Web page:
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Emotional extremes

Bipolar disorder, often misdiagnosed as simple depression, can worsen with antidepressants.

November 04, 2002|Benedict Carey | Times Staff Writer

The ideas come in a swarm, and they can be good ones: Move to Prague and teach English. Study jazz piano in the early-morning hours. Start a dot-com; hike the Appalachian Trail; write an opera.

"I wanted to save people," said Agnes Zsigovics, 28, a student in social work living near San Diego, who in her early 20s made plans to teach children living in the mountains of Venezuela -- only to ditch the idea at the last minute and fly to Montreal to teach Spanish. "I just had way, way too many projects in my head.... I can tell you this: People with bipolar disorder have the most interesting lives."

They can also have dangerous lives. Bipolar disorder is another name for manic depression, an incurable, lifelong mental condition in which people zigzag from these effusive emotional highs to paralyzing periods of despair, often accompanied by thoughts of suicide. Recent studies suggest that as many as 10 million Americans are afflicted with the condition to some degree -- far more than previously thought. The illness goes unnoticed or undiagnosed in many people because their manic episodes are neither dramatic nor especially destructive, psychiatrists report. The findings have prompted a wave of research into new drug and talk therapies and an increased willingness among psychiatrists to seek guidance from patients and their families.

For The Record
Los Angeles Times Tuesday November 05, 2002 Home Edition Main News Part A Page 2 National Desk 12 inches; 439 words Type of Material: Correction
Photo credit -- In Monday's Health section, the photo illustration for the story about bipolar disorder was incorrectly credited. It was taken by Times staff photographer Anne Cusack.
For The Record
Los Angeles Times Monday November 11, 2002 Home Edition Health Part F Page 8 Features Desk 1 inches; 63 words Type of Material: Correction
Photo credit -- Last week's photo illustration for the story about bipolar disorder was incorrectly credited. It was taken by Times staff photographer Anne Cusack.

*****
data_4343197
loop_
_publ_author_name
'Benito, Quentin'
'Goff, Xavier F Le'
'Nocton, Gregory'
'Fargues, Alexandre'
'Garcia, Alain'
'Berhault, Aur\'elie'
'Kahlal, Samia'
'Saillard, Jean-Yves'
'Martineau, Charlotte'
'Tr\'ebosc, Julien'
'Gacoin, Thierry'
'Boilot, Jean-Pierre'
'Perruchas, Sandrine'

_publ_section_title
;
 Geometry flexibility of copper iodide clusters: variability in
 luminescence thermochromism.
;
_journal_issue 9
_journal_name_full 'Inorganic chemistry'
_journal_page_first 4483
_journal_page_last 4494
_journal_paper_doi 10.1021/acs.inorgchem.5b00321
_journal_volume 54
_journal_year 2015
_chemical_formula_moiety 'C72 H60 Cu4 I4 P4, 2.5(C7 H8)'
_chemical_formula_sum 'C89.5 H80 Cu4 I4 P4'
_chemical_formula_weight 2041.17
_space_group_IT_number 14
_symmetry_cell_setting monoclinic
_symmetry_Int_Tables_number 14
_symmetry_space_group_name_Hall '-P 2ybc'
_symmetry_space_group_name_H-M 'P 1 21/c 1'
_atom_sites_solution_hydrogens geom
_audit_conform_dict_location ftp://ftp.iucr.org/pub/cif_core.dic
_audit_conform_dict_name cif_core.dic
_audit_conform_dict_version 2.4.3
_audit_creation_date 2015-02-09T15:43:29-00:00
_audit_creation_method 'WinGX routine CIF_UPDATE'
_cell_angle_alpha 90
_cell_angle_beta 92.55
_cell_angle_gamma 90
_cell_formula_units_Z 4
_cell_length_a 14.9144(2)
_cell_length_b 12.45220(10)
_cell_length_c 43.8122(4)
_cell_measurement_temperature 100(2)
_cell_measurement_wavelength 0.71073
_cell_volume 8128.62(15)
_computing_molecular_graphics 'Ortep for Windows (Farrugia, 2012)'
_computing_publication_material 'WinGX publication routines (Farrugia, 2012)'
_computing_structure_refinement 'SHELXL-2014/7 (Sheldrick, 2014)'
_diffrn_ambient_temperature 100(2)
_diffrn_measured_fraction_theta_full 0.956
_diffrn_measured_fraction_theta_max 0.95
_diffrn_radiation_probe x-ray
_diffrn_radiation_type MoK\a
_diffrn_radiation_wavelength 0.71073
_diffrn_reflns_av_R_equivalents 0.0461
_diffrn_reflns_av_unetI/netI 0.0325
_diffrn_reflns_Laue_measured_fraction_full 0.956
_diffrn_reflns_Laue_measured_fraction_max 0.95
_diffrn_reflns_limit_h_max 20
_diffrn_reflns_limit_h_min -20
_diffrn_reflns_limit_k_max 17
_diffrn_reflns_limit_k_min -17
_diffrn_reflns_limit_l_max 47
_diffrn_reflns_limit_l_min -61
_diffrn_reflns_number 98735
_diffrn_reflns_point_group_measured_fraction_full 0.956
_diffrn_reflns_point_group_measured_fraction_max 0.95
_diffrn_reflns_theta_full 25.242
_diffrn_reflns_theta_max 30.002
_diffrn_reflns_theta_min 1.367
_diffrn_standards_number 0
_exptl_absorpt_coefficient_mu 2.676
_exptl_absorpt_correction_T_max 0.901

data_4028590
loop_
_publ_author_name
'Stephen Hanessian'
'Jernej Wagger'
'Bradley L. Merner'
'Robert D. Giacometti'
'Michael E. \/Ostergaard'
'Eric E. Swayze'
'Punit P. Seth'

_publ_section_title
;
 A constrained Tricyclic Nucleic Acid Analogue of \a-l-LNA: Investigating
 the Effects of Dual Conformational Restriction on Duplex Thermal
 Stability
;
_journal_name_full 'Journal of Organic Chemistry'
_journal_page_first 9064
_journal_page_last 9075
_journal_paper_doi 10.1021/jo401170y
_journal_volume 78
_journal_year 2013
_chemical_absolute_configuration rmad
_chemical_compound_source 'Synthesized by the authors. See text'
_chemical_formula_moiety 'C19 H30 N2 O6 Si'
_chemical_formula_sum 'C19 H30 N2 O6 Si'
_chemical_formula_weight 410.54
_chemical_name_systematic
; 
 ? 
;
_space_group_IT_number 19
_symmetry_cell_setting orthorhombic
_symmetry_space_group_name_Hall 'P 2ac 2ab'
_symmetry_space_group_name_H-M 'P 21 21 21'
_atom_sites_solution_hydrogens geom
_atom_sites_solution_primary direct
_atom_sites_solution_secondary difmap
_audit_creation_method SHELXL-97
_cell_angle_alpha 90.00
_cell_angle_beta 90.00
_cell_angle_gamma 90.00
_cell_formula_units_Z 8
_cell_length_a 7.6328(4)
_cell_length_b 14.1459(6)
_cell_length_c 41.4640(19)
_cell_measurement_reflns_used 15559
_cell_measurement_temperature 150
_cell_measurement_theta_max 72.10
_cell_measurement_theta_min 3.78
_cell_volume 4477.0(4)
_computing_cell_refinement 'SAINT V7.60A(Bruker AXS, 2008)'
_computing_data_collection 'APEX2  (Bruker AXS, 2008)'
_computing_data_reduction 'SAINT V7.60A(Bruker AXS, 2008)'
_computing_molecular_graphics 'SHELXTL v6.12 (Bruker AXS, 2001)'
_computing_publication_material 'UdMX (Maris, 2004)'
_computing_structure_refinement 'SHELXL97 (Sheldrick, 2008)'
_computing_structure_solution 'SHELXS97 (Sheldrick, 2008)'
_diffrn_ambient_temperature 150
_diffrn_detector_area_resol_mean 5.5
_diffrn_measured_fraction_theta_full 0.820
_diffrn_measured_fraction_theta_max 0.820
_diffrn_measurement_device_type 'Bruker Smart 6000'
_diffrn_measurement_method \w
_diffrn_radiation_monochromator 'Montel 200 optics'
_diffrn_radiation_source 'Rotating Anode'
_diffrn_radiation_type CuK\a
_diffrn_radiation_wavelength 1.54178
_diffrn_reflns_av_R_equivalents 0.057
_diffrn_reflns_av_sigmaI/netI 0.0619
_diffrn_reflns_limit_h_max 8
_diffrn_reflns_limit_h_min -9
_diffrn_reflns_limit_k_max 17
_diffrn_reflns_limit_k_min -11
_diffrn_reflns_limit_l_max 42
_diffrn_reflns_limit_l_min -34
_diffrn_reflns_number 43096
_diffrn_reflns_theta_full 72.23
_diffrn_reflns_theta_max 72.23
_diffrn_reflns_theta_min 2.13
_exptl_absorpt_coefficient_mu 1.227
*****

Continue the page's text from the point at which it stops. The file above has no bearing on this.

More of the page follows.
"What we're learning is that patients do a lot better if they're collaborating on their own treatment," Dr. Gary Sachs, lead investigator of a large national study that is following about 2,500 patients with bipolar disorder and comparing treatment approaches.

Preliminary evidence from the trial, sponsored by the National Institute of Mental Health, suggests that patients are the best judge of what triggers their manias and that their family and friends are crucial allies in managing the disorder. "It's as if you're co-managing a baseball team, working together to decide which combination of drugs and therapy work best, and when," says Sachs, director of the bipolar treatment program at Massachusetts General Hospital.

For half a century doctors have treated bipolar disorder with regular doses of lithium carbonate, a naturally occurring mineral that acts in many patients like a steady hand on the emotional tiller. Though neurologists don't yet know how bipolar disorder develops, the mood swings have been linked to tidal shifts in the levels of chemical messengers in the brain, such as serotonin, glutamate and dopamine, which help people experience emotions. Lithium appears to calm these chemical waves, and in the process has spared uncounted millions from suicidal thoughts. Actress Patty Duke, in her autobiography "Call Me Anna," which describes her battle with bipolar disorder, calls lithium her savior, a drug that rescued her from probable suicide.

People with untreated bipolar disorder are about 30 times more likely to commit suicide than the overall population, in which 12 of 100,000 take their own lives. Even patients who receive treatment experience frequent relapses, and many will plunge into drug and alcohol abuse, or contemplate suicide, psychiatrists say. Often, the relapse can be due to the treatment itself. Researchers at the New York State Psychiatric Institute reported in June that about one of every three bipolar patients who visited psychiatrists during the 1990s received no mood-stabilizing medication. Many got only antidepressants. The problem is, while antidepressants may lift the mood of someone with bipolar disorder, they also often propel them into a manic episode and depressive rebound, accelerating their cycles and making the problem worse, researchers and patients say.

For all its power to dampen mood swings, lithium also fails to prevent relapse in at least half of people with bipolar disorder, according to Dr. Mark Rapaport, a psychiatric researcher at UC San Diego.

But in the last several years doctors have begun to experiment with a variety of anticonvulsant drugs, which appear to be effective at stabilizing mood swings, decreasing the frequency of both depression and mania, he said.

In the federal study led by Sachs, researchers have found that the suicide rate over two years is about half of what doctors would expect to see in a group of bipolar patients receiving treatment. Researchers attribute some of this improvement to the careful attention patients are getting, which likely has a soothing effect. Another possible factor is that about one in four patients is taking lamotrigine, a drug used primarily to control seizures in people with epilepsy. "This drug appears to be especially useful in preventing people from relapsing into the depressive phase," Rapaport said.

In other trials, drugs such as valproic acid (Depakote) and olanzapine have also proved useful in some patients as mood stabilizers.

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